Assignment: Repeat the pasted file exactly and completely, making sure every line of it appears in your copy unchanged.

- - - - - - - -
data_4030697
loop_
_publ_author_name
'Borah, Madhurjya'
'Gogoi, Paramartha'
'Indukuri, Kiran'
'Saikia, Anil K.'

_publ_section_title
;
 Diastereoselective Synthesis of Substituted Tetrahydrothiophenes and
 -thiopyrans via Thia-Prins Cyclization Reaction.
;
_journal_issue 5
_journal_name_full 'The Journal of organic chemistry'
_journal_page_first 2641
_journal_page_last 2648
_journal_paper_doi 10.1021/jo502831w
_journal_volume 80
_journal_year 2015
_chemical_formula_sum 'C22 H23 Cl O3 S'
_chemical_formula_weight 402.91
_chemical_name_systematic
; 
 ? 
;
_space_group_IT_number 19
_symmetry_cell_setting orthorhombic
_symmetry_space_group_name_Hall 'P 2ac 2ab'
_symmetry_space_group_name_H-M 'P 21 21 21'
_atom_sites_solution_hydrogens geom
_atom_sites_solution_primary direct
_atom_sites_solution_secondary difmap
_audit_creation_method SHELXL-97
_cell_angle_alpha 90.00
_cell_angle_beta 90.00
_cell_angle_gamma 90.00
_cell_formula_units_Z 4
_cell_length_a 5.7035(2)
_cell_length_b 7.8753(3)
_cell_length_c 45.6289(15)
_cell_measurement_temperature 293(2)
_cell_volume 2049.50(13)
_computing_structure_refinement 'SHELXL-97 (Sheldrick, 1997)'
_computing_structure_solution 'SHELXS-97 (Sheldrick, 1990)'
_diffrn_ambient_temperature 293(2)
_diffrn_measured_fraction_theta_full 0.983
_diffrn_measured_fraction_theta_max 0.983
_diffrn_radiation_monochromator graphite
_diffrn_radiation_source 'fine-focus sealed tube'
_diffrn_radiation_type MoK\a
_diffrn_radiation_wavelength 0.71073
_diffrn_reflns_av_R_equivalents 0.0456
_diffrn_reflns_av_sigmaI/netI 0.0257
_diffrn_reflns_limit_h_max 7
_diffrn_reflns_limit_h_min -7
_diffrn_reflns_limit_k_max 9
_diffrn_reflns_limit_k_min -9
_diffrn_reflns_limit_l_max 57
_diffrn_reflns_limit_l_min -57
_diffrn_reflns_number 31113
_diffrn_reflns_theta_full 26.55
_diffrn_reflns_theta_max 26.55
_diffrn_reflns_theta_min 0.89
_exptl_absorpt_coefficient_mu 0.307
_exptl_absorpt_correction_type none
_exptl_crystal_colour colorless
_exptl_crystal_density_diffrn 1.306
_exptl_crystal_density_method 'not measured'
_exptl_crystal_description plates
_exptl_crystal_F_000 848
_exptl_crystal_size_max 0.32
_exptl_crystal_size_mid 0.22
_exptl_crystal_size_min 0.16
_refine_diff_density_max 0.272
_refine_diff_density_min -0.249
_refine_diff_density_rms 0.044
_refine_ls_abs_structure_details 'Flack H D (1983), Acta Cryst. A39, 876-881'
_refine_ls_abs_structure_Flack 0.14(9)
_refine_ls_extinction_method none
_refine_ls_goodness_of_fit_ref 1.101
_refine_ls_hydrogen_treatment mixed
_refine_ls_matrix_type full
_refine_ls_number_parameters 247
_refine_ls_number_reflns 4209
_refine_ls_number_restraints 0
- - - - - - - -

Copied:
data_4030697
loop_
_publ_author_name
'Borah, Madhurjya'
'Gogoi, Paramartha'
'Indukuri, Kiran'
'Saikia, Anil K.'

_publ_section_title
;
 Diastereoselective Synthesis of Substituted Tetrahydrothiophenes and
 -thiopyrans via Thia-Prins Cyclization Reaction.
;
_journal_issue 5
_journal_name_full 'The Journal of organic chemistry'
_journal_page_first 2641
_journal_page_last 2648
_journal_paper_doi 10.1021/jo502831w
_journal_volume 80
_journal_year 2015
_chemical_formula_sum 'C22 H23 Cl O3 S'
_chemical_formula_weight 402.91
_chemical_name_systematic
; 
 ? 
;
_space_group_IT_number 19
_symmetry_cell_setting orthorhombic
_symmetry_space_group_name_Hall 'P 2ac 2ab'
_symmetry_space_group_name_H-M 'P 21 21 21'
_atom_sites_solution_hydrogens geom
_atom_sites_solution_primary direct
_atom_sites_solution_secondary difmap
_audit_creation_method SHELXL-97
_cell_angle_alpha 90.00
_cell_angle_beta 90.00
_cell_angle_gamma 90.00
_cell_formula_units_Z 4
_cell_length_a 5.7035(2)
_cell_length_b 7.8753(3)
_cell_length_c 45.6289(15)
_cell_measurement_temperature 293(2)
_cell_volume 2049.50(13)
_computing_structure_refinement 'SHELXL-97 (Sheldrick, 1997)'
_computing_structure_solution 'SHELXS-97 (Sheldrick, 1990)'
_diffrn_ambient_temperature 293(2)
_diffrn_measured_fraction_theta_full 0.983
_diffrn_measured_fraction_theta_max 0.983
_diffrn_radiation_monochromator graphite
_diffrn_radiation_source 'fine-focus sealed tube'
_diffrn_radiation_type MoK\a
_diffrn_radiation_wavelength 0.71073
_diffrn_reflns_av_R_equivalents 0.0456
_diffrn_reflns_av_sigmaI/netI 0.0257
_diffrn_reflns_limit_h_max 7
_diffrn_reflns_limit_h_min -7
_diffrn_reflns_limit_k_max 9
_diffrn_reflns_limit_k_min -9
_diffrn_reflns_limit_l_max 57
_diffrn_reflns_limit_l_min -57
_diffrn_reflns_number 31113
_diffrn_reflns_theta_full 26.55
_diffrn_reflns_theta_max 26.55
_diffrn_reflns_theta_min 0.89
_exptl_absorpt_coefficient_mu 0.307
_exptl_absorpt_correction_type none
_exptl_crystal_colour colorless
_exptl_crystal_density_diffrn 1.306
_exptl_crystal_density_method 'not measured'
_exptl_crystal_description plates
_exptl_crystal_F_000 848
_exptl_crystal_size_max 0.32
_exptl_crystal_size_mid 0.22
_exptl_crystal_size_min 0.16
_refine_diff_density_max 0.272
_refine_diff_density_min -0.249
_refine_diff_density_rms 0.044
_refine_ls_abs_structure_details 'Flack H D (1983), Acta Cryst. A39, 876-881'
_refine_ls_abs_structure_Flack 0.14(9)
_refine_ls_extinction_method none
_refine_ls_goodness_of_fit_ref 1.101
_refine_ls_hydrogen_treatment mixed
_refine_ls_matrix_type full
_refine_ls_number_parameters 247
_refine_ls_number_reflns 4209
_refine_ls_number_restraints 0